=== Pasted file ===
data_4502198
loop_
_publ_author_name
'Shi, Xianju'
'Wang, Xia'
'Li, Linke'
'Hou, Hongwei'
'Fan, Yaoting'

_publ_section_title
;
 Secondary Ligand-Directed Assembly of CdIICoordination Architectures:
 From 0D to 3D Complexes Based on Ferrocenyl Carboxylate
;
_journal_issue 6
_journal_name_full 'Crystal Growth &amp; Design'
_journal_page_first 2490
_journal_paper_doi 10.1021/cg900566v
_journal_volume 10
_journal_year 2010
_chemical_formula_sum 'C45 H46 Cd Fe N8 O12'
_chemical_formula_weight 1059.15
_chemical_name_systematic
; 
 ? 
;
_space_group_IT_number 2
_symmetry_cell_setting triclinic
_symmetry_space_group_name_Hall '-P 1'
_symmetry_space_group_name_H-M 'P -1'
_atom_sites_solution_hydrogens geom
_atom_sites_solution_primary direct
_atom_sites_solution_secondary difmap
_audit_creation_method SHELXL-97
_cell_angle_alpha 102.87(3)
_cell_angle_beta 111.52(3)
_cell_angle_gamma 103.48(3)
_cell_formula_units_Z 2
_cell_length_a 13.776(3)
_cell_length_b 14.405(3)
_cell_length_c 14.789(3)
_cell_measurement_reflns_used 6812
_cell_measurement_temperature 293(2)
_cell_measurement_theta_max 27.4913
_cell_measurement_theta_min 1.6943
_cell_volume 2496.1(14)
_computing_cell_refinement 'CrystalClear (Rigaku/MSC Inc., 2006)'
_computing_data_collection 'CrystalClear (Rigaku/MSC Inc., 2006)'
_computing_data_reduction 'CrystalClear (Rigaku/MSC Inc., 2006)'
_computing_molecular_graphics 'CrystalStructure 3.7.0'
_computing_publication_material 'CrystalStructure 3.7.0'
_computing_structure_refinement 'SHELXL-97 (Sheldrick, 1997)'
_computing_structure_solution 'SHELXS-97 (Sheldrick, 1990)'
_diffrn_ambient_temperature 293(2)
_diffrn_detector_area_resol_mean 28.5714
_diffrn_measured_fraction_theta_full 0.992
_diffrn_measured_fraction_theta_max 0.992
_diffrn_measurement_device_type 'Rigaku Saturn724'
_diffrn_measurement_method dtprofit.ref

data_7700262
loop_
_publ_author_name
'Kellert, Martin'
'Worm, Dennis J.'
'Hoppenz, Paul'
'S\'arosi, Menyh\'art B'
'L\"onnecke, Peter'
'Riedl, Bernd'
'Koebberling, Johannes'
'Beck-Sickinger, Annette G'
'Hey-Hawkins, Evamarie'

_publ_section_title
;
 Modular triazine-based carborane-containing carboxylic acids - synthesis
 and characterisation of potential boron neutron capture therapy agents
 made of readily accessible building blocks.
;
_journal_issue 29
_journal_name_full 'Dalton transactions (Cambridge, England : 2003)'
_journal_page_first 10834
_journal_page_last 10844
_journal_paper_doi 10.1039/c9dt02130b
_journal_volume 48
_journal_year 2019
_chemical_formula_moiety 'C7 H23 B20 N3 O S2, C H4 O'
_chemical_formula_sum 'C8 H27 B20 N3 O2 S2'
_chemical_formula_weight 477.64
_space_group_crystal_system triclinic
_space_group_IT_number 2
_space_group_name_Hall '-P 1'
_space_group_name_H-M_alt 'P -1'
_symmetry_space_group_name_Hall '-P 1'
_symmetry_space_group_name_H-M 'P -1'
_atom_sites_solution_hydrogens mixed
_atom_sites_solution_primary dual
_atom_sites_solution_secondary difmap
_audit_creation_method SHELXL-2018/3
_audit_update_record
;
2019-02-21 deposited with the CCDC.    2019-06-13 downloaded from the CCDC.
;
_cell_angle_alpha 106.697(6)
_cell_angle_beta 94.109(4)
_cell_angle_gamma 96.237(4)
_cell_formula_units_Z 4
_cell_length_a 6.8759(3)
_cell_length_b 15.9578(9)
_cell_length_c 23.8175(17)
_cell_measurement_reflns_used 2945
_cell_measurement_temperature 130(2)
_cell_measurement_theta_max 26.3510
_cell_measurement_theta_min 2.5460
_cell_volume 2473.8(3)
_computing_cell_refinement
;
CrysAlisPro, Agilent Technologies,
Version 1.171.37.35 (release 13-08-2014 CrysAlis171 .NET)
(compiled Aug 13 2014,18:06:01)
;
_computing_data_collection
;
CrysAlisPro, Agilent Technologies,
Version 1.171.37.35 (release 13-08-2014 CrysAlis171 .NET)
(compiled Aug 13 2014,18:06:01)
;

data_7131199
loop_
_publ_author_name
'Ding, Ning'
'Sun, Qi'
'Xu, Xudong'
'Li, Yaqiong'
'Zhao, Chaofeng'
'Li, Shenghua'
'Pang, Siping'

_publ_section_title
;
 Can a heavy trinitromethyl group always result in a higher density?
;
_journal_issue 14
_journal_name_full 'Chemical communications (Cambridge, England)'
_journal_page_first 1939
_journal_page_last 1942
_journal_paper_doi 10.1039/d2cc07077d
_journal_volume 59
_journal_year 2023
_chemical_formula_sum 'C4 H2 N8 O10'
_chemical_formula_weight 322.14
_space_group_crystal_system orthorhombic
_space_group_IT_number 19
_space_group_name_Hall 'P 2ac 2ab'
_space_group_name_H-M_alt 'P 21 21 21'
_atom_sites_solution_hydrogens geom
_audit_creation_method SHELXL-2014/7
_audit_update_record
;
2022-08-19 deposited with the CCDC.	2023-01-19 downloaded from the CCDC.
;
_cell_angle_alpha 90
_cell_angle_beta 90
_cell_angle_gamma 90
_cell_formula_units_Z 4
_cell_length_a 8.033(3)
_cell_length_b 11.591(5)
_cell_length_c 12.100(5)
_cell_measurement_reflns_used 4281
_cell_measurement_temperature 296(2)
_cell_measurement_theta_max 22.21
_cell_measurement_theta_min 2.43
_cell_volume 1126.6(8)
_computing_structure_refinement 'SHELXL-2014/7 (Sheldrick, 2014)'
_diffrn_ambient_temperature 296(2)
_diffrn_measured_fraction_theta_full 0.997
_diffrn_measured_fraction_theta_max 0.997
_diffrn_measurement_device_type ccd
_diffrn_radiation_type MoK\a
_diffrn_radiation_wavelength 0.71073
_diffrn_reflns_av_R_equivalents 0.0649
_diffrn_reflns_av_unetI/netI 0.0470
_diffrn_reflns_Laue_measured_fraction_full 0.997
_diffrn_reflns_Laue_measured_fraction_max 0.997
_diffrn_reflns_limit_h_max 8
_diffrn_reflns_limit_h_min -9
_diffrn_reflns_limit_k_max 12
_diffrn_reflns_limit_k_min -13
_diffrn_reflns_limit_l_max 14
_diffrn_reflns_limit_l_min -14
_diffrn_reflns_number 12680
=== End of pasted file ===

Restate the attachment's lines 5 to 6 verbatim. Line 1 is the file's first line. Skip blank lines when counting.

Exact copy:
'Wang, Xia'
'Li, Linke'